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Please use this identifier to cite or link to this item: http://hdl.handle.net/1959.3/152395
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- Consuming the urban environment: report on results from extension of 2009 ARC Discovery 'Living in Melbourne' survey to residents of selected precincts in the City of Melbourne
- Newton, Peter W.; Burke, Terry; Meyer, Denny; Wulff, Maryann
- The raison d'etre for this research is outlined in Appendix 1 (the scope of the ARC Discovery Project). The context or driving forces behind the research relate to several key challenges that urban Australia must confront in the early part of the 21st century: (1) resource constraints (especially water, land and petroleum); (2) carbon constraints (linked to CO2 emissions from use of fossil fuels and their link to climate change); (3) a rapidly increasing population that will need to be housed in cities; and (4) an unsustainable ecological footprint which is associated with our current lifestyle and consumption patterns. In order to respond effectively to these challenges and wind back our ecological footprint, solutions must come from our cities and their inhabitants. The key question is, where are the most prospective intervention points? 1. individuals and households: their attitudes and values related to the environment and consumption; 2. buildings: their performance in relation to resource use, in particular, water and energy; 3. infrastructure: their performance in relation to centralised versus distributed operation and delivery; and 4. urban form, density and transport system: to the extent that they play a role in variability in urban environmental performance. This report provides a preliminary and descriptive analysis of individual and household behaviour with particular reference to City of Melbourne residents and the type of dwelling occupied.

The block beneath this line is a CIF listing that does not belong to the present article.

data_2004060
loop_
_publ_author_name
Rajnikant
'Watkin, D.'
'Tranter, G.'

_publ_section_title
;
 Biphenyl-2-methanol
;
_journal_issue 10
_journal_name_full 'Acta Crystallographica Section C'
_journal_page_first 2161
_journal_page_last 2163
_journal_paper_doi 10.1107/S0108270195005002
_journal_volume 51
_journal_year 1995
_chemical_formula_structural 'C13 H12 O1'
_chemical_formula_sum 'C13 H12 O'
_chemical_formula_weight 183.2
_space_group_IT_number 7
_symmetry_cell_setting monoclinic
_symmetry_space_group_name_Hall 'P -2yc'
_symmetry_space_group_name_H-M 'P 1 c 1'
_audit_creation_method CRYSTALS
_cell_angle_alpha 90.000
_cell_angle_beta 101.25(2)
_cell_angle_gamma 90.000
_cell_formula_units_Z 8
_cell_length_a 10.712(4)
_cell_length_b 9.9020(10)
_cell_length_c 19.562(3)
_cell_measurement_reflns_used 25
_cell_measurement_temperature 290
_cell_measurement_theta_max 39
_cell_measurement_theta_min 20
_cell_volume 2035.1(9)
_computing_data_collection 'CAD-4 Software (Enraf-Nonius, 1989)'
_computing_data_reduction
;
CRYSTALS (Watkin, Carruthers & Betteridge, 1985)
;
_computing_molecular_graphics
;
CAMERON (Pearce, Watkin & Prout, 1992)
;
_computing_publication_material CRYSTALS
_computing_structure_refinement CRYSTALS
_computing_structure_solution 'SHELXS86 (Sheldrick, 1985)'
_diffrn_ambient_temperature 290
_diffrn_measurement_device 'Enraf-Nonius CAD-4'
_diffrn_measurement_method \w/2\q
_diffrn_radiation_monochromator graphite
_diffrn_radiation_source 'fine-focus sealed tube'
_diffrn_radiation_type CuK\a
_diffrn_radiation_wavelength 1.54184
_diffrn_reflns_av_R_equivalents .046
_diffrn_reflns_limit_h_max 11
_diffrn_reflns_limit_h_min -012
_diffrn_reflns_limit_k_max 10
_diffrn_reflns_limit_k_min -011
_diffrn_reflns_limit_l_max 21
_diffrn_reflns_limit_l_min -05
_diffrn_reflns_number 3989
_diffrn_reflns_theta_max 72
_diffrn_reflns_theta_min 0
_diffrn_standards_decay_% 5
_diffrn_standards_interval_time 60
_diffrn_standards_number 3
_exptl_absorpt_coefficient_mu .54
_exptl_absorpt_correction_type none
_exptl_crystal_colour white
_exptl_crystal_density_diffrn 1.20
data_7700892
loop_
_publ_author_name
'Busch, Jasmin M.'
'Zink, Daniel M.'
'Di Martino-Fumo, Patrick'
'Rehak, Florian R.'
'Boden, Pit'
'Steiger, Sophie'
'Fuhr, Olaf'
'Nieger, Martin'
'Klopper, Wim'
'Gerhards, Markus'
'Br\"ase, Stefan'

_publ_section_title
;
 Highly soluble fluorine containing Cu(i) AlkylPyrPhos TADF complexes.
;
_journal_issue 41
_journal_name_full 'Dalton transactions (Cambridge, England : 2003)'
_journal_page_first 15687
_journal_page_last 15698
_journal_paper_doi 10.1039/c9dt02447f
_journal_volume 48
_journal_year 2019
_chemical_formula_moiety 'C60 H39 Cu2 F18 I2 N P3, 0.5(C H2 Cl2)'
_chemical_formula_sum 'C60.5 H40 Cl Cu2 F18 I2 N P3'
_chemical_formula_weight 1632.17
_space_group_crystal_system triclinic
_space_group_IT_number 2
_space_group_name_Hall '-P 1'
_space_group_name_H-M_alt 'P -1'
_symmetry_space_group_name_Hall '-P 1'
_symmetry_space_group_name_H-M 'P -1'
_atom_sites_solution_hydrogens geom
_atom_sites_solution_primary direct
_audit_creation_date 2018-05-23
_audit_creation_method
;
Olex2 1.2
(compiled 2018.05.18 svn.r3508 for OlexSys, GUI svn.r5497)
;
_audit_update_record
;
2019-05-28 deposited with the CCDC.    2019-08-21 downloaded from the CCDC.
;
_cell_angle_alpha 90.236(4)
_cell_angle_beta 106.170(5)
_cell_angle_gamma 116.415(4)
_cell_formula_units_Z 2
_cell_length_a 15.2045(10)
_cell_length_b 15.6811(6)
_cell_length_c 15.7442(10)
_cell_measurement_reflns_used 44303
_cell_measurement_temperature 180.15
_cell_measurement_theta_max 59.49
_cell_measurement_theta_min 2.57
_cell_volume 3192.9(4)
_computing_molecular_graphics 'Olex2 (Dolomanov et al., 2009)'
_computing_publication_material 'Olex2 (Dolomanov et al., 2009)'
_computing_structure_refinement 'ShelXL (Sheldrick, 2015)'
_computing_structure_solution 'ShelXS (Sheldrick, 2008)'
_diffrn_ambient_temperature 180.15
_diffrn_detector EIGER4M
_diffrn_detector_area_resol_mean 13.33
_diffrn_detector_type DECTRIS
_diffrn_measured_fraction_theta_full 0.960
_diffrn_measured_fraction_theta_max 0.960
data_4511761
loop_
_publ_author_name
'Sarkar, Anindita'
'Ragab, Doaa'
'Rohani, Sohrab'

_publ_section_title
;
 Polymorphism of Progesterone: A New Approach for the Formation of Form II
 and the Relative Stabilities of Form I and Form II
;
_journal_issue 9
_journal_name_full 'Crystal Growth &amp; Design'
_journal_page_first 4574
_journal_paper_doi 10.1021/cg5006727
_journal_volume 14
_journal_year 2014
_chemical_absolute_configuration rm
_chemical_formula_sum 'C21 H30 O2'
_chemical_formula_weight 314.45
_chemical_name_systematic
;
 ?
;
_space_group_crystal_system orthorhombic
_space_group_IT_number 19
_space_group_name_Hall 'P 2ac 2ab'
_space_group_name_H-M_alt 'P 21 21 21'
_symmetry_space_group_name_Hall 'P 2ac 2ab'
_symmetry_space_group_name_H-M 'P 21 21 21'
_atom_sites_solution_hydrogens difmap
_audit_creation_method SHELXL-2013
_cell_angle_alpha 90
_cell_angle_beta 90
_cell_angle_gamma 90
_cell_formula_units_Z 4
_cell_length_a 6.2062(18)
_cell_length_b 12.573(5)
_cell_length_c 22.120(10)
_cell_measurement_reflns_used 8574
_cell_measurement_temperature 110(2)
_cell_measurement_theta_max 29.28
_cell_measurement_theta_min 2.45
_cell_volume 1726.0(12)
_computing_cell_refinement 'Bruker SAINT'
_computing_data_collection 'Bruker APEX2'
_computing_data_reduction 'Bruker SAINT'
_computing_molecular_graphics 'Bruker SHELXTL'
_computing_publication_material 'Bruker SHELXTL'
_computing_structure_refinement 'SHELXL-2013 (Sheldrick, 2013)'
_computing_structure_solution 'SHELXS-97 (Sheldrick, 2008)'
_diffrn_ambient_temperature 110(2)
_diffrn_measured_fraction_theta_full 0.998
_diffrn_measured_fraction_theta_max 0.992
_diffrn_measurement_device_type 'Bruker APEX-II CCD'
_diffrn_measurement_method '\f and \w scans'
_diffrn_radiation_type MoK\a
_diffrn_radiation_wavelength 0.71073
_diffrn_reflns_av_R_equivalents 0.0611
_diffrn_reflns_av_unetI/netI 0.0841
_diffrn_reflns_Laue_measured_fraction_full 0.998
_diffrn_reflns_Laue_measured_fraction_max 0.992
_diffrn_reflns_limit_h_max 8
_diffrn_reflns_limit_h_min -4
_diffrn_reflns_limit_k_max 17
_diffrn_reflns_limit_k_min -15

- Publication type
- Research centre
- Swinburne University of Technology
- Institute for Social Research report series, (Nov 2009)
- Publication year
- Institute for Social Research, Swinburne University of Technology
- Publisher URL
- Copyright © 2009 The authors. Published version of the report reproduced here with the kind permission of the publisher.